There’s a lot of misunderstanding over ship tonnage. Too often we read that such-and-such a ship, ‘weighed in at 80,000 gross tons’. Where the writer realises that gross tonnage is a measure of enclosed space and not of weight, it may still be written simply as, ‘80,000 gross tons. What’s wrong with that?’ Simply that today we now refer to ‘so many GT’ (or gt). It is correct to refer to ‘80,000 gross tonnage’; but not to ‘gross tons’.
Pity the poor landlubber!
We seafarers, and our fellow conspirators, the naval architects, have really ‘set the cat amongst the pigeons’ and you may say that quibbling over such detail is petty. But a better understanding would help in getting it absolutely right.
What with gross tons, net tons, displacement tons, deadweight tons and freight tons (and a few more), how can the poor landlubber be expected to understand ship tonnage? And with our legislators introducing us to metric units a few years ago even some of our own brethren have become confused too.
Changes in recent years have altered the way we now consider the size of ships, but let’s start with the origin of the ‘ton’. It was originally a ‘tun’ referring to a barrel or cask used in the wine trade as a measure of quantity. By an Act of 1423 it was not less than 252 gallons, the weight of which approximated that of the unit which became known as the ton.
Things have changed over the years and especially in those countries which rejected the old Imperial system of weights and measures and adopted the metric system. Among other things it has lately meant a change for units of mass, from tons to tonnes.
Although many of us grew up with the ton, a unit of weight of 2,240 pounds, we readily accepted the change to a metric tonne of 1,000 kilograms, a slightly smaller unit of weight than the old ton. We used to refer to a weight of ‘so many tons’, but now refer to ‘so many tonnes’ although some of the older generation may occasionally forget.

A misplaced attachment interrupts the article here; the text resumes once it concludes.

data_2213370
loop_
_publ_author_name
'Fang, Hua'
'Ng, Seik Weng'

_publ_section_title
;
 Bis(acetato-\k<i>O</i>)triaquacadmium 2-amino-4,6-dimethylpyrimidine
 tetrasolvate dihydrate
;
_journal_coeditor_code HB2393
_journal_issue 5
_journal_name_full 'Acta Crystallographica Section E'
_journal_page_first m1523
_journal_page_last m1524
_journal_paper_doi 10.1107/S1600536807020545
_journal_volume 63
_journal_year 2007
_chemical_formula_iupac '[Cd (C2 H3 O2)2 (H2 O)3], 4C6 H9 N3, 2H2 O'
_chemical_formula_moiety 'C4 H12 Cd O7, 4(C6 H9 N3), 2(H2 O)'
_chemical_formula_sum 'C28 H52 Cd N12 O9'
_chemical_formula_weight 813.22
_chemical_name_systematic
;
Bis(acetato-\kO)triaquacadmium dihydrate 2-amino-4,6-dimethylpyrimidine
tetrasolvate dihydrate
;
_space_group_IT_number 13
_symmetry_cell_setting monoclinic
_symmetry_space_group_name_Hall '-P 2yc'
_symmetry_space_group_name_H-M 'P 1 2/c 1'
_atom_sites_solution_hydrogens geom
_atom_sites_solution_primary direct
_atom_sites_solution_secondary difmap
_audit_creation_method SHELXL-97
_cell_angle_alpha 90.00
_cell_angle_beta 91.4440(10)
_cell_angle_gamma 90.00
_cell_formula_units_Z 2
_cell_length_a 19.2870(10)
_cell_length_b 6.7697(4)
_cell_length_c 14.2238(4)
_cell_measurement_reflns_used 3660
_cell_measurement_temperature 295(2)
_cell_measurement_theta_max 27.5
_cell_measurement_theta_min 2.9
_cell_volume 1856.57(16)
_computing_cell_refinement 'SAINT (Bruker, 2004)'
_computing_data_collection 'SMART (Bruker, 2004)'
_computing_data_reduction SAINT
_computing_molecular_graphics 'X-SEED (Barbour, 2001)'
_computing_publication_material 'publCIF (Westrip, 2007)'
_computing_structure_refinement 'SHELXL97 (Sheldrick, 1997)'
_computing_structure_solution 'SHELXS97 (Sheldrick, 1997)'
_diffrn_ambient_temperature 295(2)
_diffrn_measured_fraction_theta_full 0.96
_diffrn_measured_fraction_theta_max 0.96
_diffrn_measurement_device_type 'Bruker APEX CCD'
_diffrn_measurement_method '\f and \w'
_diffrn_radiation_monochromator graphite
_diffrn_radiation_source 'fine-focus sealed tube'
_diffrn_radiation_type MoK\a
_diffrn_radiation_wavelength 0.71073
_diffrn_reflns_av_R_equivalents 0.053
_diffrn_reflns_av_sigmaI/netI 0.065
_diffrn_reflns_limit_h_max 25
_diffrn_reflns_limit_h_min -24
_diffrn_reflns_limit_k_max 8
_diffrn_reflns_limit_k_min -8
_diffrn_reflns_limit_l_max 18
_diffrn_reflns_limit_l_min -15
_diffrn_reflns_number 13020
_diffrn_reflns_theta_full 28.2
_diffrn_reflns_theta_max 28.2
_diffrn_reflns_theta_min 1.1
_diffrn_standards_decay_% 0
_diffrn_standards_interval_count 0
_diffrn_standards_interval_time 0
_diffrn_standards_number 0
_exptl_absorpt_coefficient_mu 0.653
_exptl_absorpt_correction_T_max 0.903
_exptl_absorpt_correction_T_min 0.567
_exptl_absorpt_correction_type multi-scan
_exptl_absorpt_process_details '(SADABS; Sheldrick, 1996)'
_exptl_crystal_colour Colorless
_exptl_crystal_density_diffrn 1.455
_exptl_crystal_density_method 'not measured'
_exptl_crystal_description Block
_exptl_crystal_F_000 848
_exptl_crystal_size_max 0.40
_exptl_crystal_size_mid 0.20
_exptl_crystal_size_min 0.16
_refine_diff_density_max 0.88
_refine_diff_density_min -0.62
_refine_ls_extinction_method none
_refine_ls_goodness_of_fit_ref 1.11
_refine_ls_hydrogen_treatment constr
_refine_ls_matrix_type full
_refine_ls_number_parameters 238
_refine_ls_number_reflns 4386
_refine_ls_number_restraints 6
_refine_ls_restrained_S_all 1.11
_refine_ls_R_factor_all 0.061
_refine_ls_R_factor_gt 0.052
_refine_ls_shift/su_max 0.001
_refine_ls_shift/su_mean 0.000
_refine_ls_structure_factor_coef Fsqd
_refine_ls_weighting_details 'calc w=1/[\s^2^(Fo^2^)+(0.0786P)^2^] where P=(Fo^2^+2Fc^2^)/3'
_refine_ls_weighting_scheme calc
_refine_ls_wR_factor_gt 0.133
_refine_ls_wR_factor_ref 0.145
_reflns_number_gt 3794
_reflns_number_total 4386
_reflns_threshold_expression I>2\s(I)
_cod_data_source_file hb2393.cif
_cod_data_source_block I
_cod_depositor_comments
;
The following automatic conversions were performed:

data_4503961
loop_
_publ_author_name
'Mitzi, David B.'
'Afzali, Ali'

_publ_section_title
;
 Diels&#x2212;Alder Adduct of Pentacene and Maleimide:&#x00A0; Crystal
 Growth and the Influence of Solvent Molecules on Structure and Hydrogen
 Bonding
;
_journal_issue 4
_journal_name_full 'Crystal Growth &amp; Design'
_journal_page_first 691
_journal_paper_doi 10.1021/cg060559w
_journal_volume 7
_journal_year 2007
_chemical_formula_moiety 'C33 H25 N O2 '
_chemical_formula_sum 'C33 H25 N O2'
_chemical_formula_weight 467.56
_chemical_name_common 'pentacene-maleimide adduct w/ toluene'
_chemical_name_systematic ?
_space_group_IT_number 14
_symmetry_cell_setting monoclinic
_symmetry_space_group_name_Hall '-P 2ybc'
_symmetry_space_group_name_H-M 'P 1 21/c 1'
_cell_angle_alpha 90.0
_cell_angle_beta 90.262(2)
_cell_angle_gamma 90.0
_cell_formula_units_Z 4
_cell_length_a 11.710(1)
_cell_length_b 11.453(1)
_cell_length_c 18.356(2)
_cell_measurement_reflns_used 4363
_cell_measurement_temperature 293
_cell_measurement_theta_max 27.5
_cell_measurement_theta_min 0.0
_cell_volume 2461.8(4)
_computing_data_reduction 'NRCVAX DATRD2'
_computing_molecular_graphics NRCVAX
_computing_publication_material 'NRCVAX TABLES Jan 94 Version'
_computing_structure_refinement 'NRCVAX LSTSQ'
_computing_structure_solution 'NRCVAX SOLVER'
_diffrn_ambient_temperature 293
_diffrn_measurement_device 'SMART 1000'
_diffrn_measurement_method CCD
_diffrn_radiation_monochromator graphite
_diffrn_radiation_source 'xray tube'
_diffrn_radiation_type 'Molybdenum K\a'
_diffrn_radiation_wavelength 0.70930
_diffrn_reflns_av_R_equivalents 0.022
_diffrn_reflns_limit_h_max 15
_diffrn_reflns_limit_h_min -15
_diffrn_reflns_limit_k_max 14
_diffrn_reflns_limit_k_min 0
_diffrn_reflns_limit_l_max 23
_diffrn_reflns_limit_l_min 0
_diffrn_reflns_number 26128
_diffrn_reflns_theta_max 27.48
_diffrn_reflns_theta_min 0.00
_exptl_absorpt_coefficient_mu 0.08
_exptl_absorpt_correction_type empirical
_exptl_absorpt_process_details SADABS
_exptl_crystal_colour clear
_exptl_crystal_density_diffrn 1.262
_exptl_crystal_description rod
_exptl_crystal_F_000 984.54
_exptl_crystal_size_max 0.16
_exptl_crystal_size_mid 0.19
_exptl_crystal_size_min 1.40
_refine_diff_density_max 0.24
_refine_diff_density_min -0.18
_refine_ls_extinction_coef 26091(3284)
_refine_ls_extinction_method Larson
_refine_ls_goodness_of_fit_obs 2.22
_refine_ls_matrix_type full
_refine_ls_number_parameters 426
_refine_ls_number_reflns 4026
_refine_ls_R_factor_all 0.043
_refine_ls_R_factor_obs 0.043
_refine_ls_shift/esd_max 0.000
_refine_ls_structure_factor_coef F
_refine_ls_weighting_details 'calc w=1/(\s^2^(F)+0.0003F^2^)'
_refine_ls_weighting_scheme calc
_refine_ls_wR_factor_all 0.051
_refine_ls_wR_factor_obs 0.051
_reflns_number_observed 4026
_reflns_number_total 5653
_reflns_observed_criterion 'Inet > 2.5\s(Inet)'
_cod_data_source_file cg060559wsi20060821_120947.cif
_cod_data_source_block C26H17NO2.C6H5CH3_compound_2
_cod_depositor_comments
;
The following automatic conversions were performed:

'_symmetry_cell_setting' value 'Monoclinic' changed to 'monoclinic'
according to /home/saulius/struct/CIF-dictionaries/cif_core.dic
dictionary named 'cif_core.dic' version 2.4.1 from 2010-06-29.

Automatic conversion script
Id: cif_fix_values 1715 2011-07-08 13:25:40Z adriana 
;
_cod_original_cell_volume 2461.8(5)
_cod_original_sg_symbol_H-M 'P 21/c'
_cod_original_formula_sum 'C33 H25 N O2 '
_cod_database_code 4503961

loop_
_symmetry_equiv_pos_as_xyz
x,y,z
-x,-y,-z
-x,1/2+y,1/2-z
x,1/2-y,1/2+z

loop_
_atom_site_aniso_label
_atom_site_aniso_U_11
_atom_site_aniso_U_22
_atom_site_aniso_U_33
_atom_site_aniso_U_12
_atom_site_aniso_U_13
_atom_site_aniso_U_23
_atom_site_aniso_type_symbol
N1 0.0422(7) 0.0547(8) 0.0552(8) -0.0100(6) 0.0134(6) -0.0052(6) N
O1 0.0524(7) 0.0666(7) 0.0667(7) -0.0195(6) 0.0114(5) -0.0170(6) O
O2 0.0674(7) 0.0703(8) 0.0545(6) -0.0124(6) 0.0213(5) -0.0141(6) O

Let’s now specifi cally consider the ‘tonnage’ of ships — a word which probably came into use for levying dues on wine-carrying vessels. However, as long as we are talking about weight there is not too much diffi culty with some types of ship tonnage which we will consider.
When we now refer to the weight of a ship, or of her cargo, (I emphasise we are here referring to weight) we now have to think in tonnes and not tons, making a mental note that the unit we are now using is slightly lighter than the unit used previously. This means that ships and cargoes now weigh slightly more tonnes than they used to weigh in tons. Otherwise there is generally not a problem.
A warship’s tonnage is usually stated in displacement tonnes which is her actual weight in metric tonnes as if measured on a giant set of scales. It gets its name from the fact that it is actually the weight of water she displaces when floating in sea water.
(Remember Archimedes and his cry ‘Eureka’ when he overflowed his bath?)
A warship’s displacement tonnage can be either her ‘light displacement’ (the weight of the ship alone) or her ‘load displacement’ (complete with fuel, stores, ammunition and ship’s company) and it is necessary to state which it is.
Unlike naval ships the size of merchant ships is very rarely given as a displacement tonnage.
Cargo ships, especially oil tankers, may have their size expressed in deadweight tonnes (DWT) and this is a measure of the maximum weight of cargo the ship can carry without illegally submerging her loadline when afloat in sea water.
Seafarers today remember with gratitude the work of Samuel Plimsoll who, as a Member of Parliament fought hard in the mid-19th century to prevent the overloading of ships then causing the loss of many seamen’s lives. (The principal loadline on a ship — a legal requirement —is to this day often known as her Plimsoll line and a master who overloads his ship breaks the law, and strong safeguards are now in place to ensure ships are not overloaded.)
Many years ago dues were based upon the number of tuns of wine that could be fitted into the ship and this provided a convenient, if not very accurate, measure of a ships size. Today much more accurate methods are used and ships are accurately measured internally to arrive at the ‘tonnage’ of passenger and cargo ships.